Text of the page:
Kuzuhara T, Suganuma M, Fujiki H. Green tea catechin as a chemical chaperone in cancer prevention. Cancer lett. 2008;261(1):12-20. DOI: 10.1016/j. canlet.2007. 10.037.  Back to cited text no. 19
Markt P, Schuster D, Langer T. Pharmacophore models for virtual screening. In: Sotriffer C, Mannhold R, Kubinyi H, Folkers G, editors. Virtual screening: principles, challenges, and practical guidelines: Wiley-VCH; 2011. pp. 115-152. DOI: 10.1002/9783527633326.ch5  Back to cited text no. 20
Maurer T, Garrenton LS, Oh A, Pitts K, Anderson DJ, Skelton NJ, et al. Small-molecule ligands bind to a distinct pocket in ras and inhibit Sos-mediated nucleotide exchange activity. Proc Natl Acad Sci U S A. 2012;109(14):5299-5304. DOI: 10.1073/pnas.1116510109.  Back to cited text no. 21
Bagherzadeh K, Shirgahi Talari F, Sharifi A, Ganjali MR, Saboury AA, Amanlou M. A new insight into mushroom tyrosinase inhibitors: docking, pharmacophore-based virtual screening, and molecular modeling studies. J Biomol Struct Dyn. 2015;33(3):487-501. DOI: 10.1080/07391102.2014.893203.  Back to cited text no. 22
Pylayeva-Gupta Y, Grabocka E, Bar-Sagi D. Ras oncogenes: weaving a tumorigenic web. Nat Rev Cancer. 2011;11(11):761-774. DOI: 10.1038/nrc3106.  Back to cited text no. 23
Kang NJ, Shin SH, Lee HJ, Lee KW. Polyphenols as small molecular inhibitors of signaling cascades in carcinogenesis. Pharmacol Ther. 2011;130(3):310-324. DOI: 10.1016/j.pharmthera.2011.02.004.  Back to cited text no. 24
Lee KW, Kang NJ, Heo YS, Rogozin EA, Pugliese A, Hwang MK, et al. Raf and MEK protein kinases are direct molecular targets for the chemopreventive effect of quercetin, a major flavonol in red wine. Cancer Res. 2008;68(3):946-955. DOI: 10.1158/0008-5472.CAN-07-3140.  Back to cited text no. 25
Ito C, Itoigawa M, Tan HT, Tokuda H, Mou XY, Mukainaka T, et al. Anti-tumor-promoting effects of isoflavonoids on Epstein-Barr virus activation and two-stage mouse skin carcinogenesis. Cancer Lett. 2000;152(2):187-192. DOI: 10.1016/s0304-3835(00)00331-1.  Back to cited text no. 26
Ito C, Itoigawa M, Kojima N, Tokuda H, Hirata T, Nishino H, et al. Chemical constituents of Millettia taiwaniana: structure elucidation of five new isoflavonoids and their cancer chemopreventive activity 1. J Nat Prod. 2004;67(7):1125-1130. DOI: 10.1021/np030554q.  Back to cited text no. 27
Ribaudo G, Vendrame T, Bova S. Isoflavones from Maclurapomifera: structural elucidation and in silico evaluation of their interaction with PDE5. Nat Prod Res. 2017;31(17):1988-1994. DOI: 10.1080/14786419.2016.1269101.  Back to cited text no. 28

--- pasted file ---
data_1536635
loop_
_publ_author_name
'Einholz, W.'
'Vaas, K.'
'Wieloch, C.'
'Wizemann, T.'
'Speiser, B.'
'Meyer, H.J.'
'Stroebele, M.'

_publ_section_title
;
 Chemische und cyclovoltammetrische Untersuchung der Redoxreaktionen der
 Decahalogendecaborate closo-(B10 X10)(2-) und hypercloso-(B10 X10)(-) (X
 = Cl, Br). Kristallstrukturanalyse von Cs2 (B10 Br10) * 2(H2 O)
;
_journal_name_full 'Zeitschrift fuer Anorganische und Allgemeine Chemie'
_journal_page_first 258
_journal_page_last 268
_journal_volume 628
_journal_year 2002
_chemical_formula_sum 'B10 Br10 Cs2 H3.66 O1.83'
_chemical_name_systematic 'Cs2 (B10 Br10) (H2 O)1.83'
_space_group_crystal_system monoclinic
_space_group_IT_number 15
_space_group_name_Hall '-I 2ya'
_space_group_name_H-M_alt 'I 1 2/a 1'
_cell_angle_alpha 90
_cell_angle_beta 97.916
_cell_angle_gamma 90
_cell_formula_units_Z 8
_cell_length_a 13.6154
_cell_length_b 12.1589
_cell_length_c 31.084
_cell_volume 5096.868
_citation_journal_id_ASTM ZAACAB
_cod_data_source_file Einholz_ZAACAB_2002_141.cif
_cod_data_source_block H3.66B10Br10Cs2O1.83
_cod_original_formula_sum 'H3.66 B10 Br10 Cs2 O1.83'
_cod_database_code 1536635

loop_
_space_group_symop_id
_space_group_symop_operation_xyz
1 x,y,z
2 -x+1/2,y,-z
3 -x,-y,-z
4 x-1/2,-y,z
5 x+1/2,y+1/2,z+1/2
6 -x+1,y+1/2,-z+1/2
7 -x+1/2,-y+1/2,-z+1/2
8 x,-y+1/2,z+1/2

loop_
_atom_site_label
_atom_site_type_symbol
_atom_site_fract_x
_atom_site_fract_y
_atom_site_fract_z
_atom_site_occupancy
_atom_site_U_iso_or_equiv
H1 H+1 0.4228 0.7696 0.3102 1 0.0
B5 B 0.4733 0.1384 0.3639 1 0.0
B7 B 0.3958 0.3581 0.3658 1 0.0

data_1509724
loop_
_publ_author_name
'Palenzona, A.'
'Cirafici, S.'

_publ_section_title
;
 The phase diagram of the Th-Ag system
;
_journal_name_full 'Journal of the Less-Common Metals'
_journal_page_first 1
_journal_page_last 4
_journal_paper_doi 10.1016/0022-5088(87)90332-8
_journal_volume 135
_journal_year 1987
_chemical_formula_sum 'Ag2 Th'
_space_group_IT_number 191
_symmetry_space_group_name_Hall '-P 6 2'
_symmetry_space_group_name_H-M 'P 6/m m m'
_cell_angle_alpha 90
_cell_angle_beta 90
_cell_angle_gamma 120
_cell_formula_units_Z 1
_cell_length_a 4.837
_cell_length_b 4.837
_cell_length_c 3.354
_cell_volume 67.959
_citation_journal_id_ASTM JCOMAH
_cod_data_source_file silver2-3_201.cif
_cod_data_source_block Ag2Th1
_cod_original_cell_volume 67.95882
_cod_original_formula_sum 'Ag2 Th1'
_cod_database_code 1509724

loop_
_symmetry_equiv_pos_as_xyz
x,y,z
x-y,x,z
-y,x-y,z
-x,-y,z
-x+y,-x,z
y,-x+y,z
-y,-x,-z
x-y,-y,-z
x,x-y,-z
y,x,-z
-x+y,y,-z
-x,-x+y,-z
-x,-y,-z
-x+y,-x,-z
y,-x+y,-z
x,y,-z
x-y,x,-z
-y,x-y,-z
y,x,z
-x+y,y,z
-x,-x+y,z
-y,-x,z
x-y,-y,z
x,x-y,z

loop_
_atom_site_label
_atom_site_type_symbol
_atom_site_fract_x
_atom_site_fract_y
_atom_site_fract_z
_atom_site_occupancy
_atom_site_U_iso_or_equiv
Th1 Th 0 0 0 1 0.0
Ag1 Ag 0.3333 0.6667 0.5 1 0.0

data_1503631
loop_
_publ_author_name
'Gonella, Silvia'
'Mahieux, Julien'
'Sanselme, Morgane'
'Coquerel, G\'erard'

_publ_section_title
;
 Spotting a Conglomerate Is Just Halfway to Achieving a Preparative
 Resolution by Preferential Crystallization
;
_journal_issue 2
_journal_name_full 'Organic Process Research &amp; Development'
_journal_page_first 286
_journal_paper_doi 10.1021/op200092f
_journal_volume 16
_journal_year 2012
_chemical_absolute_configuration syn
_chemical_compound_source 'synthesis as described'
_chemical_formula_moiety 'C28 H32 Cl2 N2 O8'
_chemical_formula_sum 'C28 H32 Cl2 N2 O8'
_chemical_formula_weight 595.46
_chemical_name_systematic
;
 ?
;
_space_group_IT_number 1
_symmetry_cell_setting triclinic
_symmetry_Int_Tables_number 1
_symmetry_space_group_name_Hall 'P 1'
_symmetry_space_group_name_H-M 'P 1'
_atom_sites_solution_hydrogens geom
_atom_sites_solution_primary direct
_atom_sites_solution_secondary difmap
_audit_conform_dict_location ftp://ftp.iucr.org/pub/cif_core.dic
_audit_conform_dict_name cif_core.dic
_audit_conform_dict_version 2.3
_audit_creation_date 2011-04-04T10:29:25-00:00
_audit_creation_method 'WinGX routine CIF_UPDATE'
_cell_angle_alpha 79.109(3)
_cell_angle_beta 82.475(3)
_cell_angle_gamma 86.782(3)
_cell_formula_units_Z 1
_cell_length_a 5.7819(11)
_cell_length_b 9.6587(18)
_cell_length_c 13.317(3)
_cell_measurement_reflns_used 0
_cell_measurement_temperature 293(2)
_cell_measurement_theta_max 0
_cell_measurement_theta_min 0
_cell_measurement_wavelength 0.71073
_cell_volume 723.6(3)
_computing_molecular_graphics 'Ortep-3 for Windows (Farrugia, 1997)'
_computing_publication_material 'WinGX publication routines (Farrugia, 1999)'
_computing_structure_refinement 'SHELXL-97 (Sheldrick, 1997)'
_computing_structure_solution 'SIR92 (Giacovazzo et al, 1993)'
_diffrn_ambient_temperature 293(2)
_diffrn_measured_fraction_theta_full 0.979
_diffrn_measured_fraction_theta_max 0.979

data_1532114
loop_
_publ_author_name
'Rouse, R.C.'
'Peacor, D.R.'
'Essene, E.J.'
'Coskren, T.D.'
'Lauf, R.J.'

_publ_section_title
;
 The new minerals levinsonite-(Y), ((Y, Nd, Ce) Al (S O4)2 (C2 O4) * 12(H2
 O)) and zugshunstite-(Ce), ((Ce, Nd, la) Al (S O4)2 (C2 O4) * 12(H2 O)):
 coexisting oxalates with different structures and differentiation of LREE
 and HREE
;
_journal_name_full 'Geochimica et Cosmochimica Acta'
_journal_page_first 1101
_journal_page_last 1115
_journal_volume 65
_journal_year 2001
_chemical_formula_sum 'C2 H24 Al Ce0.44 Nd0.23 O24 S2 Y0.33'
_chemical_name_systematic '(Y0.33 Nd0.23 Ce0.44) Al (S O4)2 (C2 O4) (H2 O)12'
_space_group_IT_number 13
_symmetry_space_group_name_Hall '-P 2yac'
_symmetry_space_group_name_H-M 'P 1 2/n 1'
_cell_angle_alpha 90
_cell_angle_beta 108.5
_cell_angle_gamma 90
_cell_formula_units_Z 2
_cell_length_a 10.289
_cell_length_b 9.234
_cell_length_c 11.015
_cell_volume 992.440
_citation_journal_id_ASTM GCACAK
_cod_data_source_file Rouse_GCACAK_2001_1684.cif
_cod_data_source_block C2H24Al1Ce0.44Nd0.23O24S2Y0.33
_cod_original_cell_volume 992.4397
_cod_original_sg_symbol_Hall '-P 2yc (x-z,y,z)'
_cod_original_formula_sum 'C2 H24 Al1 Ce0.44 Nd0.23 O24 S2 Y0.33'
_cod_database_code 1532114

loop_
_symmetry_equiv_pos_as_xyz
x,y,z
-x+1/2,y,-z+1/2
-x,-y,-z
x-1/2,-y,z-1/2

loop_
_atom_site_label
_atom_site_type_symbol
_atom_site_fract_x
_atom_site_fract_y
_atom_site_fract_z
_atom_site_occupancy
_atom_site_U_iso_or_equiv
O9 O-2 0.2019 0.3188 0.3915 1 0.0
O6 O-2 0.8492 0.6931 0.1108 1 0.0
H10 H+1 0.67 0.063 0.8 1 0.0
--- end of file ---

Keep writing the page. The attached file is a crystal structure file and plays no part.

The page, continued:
Cruz-Migoni A, Canning P, Quevedo CE, Bataille CJR, Bery N, Miller A, et al. Structure-based development of new ras-effector inhibitors from a combination of active and inactive ras-binding compounds. PNAS. 2019;116(7):2545-2550. DOI: 10.1073/pnas.1811360116.  Back to cited text no. 29
Hillig RC, Sautier B, Schroeder J, Moosmayer D, Hilpmann A, Stegmann CM, et al. Discovery of potent Sos1 inhibitors that block ras activation via disruption of the Ras-Sos1 interaction. PNAS. 2019;116(7):2551-2560. DOI: 10.1073/pnas.1812963116.  Back to cited text no. 30
Patgiri A, Yadav KK, Arora PS, Bar-Sagi D. An orthosteric inhibitor of the Ras-Sos interaction. Nat Chem Biol. 2011;7(9):585-587. DOI: 10.1038/nchembio.612.  Back to cited text no. 31
Burns MC, Howes JE, Sun Q, Little AJ, Camper DV, Abbott JR, et al. High-throughput screening identifies small molecules that bind to the Ras:Sos:Ras complex and perturb ras signaling. Anal Biochem. 2018;548:44-52. DOI: 10.1016/j.ab.2018.01.025.  Back to cited text no. 32
Fletcher S, Hamilton AD. Targeting protein-protein interactions by rational design: mimicry of protein surfaces. J R Soc Interface. 2006;3(7):215-233. DOI: 10.1098/rsif.2006.0115.  Back to cited text no. 33


  [Figure 1], [Figure 2], [Figure 3], [Figure 4], [Figure 5], [Figure 6], [Figure 7], [Figure 8]

  [Table 1], [Table 2], [Table 3], [Table 4]


Similar in PUBMED
   Search Pubmed for
   Search in Google Scholar for
 Related articles
Access Statistics
Email Alert *
Add to My List *
* Registration required (free)

  In this article
Materials and Me...
Conflict of Inte...
Authors’ C...
   Article Figures
   Article Tables

 Article Access Statistics
    PDF Downloaded51    
    Comments [Add]    

Recommend this journal